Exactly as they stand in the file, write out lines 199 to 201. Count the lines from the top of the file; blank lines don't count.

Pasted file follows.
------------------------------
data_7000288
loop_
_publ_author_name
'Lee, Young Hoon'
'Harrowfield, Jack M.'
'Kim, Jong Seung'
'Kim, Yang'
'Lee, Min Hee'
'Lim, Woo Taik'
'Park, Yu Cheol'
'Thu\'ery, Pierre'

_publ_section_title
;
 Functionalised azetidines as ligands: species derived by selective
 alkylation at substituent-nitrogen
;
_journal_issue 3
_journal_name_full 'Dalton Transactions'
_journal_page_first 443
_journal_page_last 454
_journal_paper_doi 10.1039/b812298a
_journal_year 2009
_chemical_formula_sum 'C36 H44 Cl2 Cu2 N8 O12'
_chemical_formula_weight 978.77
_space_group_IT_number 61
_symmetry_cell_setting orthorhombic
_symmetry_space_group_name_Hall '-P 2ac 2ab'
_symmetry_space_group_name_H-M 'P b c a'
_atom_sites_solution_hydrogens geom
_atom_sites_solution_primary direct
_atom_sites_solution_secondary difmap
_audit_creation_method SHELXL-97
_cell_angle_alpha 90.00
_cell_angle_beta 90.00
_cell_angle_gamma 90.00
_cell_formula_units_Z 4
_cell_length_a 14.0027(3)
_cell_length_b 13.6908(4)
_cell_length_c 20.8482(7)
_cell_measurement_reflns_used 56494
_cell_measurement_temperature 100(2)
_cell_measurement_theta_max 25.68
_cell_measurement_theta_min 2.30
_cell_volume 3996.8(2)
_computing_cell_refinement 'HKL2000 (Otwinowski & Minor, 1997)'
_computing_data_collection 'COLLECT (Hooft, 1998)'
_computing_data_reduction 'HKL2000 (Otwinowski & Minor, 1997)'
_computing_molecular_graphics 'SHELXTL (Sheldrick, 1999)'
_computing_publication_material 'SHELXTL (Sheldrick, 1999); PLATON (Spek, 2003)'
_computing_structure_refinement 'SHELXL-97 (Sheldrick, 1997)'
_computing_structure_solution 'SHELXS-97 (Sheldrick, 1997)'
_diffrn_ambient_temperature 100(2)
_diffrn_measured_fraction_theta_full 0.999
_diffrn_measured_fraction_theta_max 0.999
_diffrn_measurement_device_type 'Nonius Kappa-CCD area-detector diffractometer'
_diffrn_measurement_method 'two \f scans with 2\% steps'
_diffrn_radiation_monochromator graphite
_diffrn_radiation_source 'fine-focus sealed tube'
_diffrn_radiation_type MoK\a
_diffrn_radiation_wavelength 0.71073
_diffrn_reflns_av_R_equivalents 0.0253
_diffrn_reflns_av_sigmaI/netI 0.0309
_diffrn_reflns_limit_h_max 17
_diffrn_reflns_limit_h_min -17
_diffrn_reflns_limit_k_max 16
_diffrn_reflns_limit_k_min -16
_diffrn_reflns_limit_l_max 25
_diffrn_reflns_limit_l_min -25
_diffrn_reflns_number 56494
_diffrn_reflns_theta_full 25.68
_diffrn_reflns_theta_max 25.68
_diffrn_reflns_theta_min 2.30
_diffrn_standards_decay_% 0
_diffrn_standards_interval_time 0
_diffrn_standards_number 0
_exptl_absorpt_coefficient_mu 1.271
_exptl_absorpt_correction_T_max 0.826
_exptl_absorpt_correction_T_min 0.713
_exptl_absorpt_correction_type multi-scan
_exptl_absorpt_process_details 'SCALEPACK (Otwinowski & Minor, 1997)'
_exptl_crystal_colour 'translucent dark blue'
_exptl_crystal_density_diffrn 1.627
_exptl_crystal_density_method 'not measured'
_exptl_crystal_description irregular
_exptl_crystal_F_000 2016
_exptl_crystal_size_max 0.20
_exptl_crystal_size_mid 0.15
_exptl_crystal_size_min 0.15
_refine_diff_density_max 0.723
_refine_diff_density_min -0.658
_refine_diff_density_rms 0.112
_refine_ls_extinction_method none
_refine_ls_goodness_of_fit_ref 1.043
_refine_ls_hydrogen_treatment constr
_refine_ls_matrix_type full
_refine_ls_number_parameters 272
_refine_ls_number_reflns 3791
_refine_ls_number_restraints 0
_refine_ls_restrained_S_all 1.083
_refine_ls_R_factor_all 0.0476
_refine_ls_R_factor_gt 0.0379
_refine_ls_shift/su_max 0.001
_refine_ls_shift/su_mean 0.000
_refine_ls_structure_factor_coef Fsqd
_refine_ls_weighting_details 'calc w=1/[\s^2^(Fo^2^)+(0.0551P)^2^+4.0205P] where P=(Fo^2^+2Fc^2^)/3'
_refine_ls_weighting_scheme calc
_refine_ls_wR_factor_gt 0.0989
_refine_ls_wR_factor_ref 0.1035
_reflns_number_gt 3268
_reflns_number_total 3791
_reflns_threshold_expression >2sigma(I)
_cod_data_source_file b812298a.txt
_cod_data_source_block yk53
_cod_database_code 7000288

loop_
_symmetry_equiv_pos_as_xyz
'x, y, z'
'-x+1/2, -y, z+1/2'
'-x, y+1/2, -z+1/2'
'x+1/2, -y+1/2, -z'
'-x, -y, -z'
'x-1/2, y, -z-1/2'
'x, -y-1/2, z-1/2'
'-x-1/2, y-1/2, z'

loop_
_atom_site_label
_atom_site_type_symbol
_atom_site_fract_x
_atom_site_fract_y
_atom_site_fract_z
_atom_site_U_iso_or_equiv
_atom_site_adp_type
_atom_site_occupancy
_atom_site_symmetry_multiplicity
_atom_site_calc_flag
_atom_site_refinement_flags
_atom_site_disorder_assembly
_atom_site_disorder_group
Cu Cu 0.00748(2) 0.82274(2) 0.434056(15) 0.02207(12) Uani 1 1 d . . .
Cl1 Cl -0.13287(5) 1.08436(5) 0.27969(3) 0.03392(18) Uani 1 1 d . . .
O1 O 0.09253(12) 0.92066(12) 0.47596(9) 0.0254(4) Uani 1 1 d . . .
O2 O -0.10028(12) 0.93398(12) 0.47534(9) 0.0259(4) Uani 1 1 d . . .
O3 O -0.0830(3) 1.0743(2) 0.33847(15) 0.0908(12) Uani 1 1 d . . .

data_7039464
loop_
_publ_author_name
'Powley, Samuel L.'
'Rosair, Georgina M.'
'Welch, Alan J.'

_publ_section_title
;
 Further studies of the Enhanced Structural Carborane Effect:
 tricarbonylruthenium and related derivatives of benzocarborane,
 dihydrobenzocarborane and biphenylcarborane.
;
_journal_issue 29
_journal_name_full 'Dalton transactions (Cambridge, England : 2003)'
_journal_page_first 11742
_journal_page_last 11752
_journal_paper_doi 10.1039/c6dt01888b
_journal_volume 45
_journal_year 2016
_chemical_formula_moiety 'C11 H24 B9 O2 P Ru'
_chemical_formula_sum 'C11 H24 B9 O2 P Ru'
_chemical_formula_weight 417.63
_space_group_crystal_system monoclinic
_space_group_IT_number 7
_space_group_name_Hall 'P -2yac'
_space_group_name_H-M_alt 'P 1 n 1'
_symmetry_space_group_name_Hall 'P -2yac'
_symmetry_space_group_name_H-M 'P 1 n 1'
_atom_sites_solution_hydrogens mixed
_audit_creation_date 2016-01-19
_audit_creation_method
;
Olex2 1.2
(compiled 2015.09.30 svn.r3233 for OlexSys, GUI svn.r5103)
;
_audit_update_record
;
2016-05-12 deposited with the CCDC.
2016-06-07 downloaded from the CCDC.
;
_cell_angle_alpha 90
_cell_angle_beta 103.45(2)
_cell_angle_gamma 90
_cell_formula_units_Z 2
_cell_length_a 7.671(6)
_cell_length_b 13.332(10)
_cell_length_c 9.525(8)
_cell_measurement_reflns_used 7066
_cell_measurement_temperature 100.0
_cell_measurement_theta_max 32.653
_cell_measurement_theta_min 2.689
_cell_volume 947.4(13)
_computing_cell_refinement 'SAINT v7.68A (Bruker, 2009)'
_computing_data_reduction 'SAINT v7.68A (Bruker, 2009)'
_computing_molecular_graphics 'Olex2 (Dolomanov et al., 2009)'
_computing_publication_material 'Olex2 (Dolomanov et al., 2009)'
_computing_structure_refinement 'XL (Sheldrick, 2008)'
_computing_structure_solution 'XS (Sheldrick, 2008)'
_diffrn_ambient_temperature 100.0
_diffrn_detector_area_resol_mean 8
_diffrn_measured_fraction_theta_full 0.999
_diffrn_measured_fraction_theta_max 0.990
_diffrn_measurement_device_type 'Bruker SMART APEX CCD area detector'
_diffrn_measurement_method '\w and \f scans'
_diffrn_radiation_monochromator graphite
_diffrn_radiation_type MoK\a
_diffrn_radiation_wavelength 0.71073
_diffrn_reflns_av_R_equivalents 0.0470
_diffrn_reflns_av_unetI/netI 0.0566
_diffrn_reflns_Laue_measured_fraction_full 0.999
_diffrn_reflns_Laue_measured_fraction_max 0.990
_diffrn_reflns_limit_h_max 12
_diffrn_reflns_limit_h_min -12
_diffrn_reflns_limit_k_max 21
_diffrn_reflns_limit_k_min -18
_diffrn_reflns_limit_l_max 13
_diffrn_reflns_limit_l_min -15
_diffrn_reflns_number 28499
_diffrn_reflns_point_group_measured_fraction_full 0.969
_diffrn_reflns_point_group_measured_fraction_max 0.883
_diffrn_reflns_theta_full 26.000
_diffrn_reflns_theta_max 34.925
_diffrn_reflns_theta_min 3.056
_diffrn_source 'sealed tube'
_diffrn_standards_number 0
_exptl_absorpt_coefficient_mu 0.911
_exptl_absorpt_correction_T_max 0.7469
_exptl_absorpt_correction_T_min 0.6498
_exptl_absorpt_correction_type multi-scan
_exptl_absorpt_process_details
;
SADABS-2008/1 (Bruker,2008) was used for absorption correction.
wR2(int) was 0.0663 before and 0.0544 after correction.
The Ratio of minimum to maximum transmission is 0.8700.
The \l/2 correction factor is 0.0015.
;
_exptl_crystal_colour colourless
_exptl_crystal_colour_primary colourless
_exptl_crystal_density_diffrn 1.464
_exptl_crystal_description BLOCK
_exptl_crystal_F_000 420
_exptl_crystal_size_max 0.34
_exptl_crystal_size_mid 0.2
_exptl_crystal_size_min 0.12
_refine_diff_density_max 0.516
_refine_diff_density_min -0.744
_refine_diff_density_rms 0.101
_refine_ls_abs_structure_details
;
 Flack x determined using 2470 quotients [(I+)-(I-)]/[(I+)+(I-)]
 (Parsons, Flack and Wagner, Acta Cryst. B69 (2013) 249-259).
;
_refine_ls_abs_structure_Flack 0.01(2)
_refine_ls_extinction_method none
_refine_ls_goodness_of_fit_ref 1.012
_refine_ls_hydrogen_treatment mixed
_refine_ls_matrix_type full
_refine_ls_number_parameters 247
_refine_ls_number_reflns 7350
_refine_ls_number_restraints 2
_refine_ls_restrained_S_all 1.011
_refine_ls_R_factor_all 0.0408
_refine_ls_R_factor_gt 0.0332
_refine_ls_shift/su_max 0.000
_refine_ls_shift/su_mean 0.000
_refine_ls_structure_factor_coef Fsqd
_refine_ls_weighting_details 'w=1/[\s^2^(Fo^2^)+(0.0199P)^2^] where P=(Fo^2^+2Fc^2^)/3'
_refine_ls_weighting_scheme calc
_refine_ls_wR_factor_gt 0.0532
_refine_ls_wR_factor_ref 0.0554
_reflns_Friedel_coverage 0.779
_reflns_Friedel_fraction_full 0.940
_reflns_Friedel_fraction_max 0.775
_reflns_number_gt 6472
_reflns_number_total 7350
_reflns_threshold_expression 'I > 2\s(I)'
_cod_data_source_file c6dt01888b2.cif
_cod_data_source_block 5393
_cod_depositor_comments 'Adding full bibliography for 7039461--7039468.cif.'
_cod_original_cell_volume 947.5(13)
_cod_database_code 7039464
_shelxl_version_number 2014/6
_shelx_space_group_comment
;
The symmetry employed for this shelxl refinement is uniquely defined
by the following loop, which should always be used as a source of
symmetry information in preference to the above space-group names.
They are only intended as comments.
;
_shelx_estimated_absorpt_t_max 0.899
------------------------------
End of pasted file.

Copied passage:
_computing_publication_material 'Olex2 (Dolomanov et al., 2009)'
_computing_structure_refinement 'XL (Sheldrick, 2008)'
_computing_structure_solution 'XS (Sheldrick, 2008)'